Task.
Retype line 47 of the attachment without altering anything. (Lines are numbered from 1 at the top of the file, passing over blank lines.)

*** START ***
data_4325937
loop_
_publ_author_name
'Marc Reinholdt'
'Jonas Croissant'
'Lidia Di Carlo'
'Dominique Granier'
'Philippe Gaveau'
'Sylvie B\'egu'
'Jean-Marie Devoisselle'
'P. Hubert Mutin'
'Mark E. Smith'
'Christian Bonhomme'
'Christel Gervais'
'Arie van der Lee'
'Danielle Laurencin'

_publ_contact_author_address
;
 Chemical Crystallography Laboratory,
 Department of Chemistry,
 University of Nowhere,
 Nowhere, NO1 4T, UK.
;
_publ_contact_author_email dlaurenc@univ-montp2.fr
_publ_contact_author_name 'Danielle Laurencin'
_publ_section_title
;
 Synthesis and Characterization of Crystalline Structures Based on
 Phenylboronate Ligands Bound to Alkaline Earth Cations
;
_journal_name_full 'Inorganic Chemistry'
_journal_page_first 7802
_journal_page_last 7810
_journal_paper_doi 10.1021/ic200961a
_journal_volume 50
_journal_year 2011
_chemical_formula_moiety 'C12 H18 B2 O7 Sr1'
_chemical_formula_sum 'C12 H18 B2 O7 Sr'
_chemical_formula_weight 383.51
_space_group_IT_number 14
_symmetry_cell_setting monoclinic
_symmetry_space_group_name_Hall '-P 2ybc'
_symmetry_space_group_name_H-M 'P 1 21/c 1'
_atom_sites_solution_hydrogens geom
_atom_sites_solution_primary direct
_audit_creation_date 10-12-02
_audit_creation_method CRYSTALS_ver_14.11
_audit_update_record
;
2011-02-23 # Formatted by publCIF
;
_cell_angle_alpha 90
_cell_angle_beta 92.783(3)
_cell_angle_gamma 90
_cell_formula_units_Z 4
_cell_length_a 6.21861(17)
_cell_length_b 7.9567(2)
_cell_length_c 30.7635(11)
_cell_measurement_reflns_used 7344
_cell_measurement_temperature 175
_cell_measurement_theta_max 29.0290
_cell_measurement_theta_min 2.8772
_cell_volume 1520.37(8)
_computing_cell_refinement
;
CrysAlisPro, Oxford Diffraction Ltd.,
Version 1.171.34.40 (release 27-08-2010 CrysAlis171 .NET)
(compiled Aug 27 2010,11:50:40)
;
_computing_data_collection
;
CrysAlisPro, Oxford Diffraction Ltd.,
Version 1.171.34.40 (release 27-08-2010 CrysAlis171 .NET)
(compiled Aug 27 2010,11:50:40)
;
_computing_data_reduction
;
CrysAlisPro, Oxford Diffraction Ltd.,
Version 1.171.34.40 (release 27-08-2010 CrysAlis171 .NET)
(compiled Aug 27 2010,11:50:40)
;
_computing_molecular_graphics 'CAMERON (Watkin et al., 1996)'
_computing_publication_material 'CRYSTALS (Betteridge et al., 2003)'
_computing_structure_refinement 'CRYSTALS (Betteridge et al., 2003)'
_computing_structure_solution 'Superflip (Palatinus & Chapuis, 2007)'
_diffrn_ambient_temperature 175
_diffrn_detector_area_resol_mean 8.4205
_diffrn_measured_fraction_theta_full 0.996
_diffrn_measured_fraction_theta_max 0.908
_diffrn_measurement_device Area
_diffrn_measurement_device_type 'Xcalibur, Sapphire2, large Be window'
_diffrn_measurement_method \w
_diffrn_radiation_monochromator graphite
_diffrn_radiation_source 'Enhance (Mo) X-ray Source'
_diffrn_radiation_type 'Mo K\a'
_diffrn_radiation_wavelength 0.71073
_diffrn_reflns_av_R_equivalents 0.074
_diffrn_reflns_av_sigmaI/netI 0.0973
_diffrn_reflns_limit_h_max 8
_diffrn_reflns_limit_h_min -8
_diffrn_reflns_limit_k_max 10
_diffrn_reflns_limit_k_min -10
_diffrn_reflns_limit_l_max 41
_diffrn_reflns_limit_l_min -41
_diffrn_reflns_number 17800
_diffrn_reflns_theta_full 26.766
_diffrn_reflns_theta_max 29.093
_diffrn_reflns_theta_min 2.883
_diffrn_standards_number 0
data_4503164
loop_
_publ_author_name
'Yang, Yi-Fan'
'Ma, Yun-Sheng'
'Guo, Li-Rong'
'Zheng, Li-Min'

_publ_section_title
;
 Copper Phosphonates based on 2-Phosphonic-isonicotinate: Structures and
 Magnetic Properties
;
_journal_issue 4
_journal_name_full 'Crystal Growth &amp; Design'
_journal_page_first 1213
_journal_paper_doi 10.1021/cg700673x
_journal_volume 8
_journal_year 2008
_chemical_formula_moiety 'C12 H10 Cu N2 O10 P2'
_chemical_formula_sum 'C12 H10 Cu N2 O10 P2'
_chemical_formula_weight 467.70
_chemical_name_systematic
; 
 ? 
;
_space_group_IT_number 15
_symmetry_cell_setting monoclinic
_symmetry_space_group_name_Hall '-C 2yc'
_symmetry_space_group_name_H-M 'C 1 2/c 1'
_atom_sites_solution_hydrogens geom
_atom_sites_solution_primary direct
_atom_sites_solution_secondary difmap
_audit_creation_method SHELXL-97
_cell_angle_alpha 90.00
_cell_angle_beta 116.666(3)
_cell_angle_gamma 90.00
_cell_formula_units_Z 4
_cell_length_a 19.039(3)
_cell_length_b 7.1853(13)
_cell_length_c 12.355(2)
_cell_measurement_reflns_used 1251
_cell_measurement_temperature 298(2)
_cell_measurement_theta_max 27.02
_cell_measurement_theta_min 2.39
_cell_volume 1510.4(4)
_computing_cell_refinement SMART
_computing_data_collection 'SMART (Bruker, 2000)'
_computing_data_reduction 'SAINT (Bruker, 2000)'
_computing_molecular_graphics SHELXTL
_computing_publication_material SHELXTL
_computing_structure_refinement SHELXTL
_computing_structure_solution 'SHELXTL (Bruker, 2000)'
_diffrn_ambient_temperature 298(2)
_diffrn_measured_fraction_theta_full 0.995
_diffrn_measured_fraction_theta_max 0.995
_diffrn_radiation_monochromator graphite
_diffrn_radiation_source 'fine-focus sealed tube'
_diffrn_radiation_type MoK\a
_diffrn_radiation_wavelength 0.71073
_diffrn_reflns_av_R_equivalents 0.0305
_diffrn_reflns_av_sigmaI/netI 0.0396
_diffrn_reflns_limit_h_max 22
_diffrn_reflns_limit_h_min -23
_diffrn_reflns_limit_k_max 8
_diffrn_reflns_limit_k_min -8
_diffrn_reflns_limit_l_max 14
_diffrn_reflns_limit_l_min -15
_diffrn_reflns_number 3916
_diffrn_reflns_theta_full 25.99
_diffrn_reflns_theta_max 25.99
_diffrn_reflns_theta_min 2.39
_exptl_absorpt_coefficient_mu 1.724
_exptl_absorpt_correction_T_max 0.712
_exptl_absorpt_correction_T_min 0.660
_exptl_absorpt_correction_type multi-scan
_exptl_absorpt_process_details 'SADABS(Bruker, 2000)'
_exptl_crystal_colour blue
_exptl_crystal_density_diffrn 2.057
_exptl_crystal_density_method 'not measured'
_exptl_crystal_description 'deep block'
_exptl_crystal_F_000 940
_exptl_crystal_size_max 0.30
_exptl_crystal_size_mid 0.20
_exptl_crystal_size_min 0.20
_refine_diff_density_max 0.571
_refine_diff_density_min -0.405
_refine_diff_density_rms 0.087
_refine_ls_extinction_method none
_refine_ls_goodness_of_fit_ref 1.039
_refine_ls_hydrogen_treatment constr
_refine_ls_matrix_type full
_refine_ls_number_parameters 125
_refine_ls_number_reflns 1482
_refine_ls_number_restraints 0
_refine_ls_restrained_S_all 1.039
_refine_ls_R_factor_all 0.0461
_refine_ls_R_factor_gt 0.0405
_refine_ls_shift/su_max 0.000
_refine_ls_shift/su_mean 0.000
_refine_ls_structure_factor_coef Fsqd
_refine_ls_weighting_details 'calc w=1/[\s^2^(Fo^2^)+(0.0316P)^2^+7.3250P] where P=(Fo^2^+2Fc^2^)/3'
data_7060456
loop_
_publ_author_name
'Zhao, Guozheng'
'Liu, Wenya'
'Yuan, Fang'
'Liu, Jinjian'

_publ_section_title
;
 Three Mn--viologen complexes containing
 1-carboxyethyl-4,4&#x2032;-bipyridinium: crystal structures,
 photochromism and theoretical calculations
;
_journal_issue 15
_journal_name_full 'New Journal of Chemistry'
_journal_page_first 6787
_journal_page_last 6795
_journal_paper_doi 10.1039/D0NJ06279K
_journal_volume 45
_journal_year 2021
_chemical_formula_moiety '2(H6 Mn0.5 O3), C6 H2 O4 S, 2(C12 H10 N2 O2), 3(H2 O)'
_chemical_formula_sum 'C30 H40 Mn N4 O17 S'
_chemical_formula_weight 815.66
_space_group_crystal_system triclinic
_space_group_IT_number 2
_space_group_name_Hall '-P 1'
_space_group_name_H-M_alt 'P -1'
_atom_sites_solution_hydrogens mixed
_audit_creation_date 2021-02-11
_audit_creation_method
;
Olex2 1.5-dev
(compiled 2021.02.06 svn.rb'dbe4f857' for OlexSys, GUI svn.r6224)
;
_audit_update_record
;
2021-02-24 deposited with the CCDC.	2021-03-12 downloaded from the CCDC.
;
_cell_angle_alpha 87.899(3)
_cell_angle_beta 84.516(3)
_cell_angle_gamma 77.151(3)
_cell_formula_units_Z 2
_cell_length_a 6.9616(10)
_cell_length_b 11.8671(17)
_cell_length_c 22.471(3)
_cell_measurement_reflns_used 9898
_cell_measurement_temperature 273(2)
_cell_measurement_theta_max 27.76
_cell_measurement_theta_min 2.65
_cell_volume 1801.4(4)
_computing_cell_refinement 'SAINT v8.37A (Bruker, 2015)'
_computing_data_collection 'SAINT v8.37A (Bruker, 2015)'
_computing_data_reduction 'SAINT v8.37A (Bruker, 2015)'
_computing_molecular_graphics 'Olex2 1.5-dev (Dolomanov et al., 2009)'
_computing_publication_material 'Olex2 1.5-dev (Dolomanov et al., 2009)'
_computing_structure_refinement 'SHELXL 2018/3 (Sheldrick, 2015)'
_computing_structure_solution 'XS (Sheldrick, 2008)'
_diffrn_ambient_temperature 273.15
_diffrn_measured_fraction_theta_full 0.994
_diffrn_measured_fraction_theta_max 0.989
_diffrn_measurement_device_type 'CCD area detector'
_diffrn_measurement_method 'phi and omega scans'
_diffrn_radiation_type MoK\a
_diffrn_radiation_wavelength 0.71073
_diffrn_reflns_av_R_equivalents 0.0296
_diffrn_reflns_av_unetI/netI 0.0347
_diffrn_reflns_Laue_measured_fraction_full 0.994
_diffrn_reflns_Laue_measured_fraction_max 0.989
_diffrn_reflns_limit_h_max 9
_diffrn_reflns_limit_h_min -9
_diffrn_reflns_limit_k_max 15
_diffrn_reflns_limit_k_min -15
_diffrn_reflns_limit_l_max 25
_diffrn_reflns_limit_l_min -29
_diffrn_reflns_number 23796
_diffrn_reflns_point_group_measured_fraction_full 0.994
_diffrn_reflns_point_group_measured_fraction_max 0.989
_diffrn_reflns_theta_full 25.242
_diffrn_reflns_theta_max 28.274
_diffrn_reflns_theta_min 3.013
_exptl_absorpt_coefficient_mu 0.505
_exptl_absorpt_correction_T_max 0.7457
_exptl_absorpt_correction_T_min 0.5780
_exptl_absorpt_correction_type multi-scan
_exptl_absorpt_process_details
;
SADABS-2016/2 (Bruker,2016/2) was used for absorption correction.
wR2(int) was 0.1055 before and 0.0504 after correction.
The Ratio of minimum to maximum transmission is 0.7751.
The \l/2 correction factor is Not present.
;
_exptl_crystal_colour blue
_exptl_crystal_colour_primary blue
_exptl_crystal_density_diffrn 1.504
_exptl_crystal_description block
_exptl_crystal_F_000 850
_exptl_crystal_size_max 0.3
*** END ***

_audit_creation_method CRYSTALS_ver_14.11